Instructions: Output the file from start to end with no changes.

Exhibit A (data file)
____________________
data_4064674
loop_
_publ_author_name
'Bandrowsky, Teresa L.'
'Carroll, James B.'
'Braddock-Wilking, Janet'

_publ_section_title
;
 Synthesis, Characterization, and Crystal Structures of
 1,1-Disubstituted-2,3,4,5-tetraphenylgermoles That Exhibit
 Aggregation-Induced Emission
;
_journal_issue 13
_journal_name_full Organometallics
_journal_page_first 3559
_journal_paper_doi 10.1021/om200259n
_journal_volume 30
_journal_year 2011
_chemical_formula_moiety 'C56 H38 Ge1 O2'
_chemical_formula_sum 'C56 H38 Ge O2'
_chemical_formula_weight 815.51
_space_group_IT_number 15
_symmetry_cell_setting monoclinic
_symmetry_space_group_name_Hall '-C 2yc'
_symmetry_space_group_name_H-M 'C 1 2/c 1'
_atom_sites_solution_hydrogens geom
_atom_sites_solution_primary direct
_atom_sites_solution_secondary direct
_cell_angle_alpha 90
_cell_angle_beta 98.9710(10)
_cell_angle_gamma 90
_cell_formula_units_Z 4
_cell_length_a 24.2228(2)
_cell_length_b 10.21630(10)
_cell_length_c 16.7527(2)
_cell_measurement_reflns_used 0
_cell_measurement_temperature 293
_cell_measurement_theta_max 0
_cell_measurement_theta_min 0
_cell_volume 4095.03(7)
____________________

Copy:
data_4064674
loop_
_publ_author_name
'Bandrowsky, Teresa L.'
'Carroll, James B.'
'Braddock-Wilking, Janet'

_publ_section_title
;
 Synthesis, Characterization, and Crystal Structures of
 1,1-Disubstituted-2,3,4,5-tetraphenylgermoles That Exhibit
 Aggregation-Induced Emission
;
_journal_issue 13
_journal_name_full Organometallics
_journal_page_first 3559
_journal_paper_doi 10.1021/om200259n
_journal_volume 30
_journal_year 2011
_chemical_formula_moiety 'C56 H38 Ge1 O2'
_chemical_formula_sum 'C56 H38 Ge O2'
_chemical_formula_weight 815.51
_space_group_IT_number 15
_symmetry_cell_setting monoclinic
_symmetry_space_group_name_Hall '-C 2yc'
_symmetry_space_group_name_H-M 'C 1 2/c 1'
_atom_sites_solution_hydrogens geom
_atom_sites_solution_primary direct
_atom_sites_solution_secondary direct
_cell_angle_alpha 90
_cell_angle_beta 98.9710(10)
_cell_angle_gamma 90
_cell_formula_units_Z 4
_cell_length_a 24.2228(2)
_cell_length_b 10.21630(10)
_cell_length_c 16.7527(2)
_cell_measurement_reflns_used 0
_cell_measurement_temperature 293
_cell_measurement_theta_max 0
_cell_measurement_theta_min 0
_cell_volume 4095.03(7)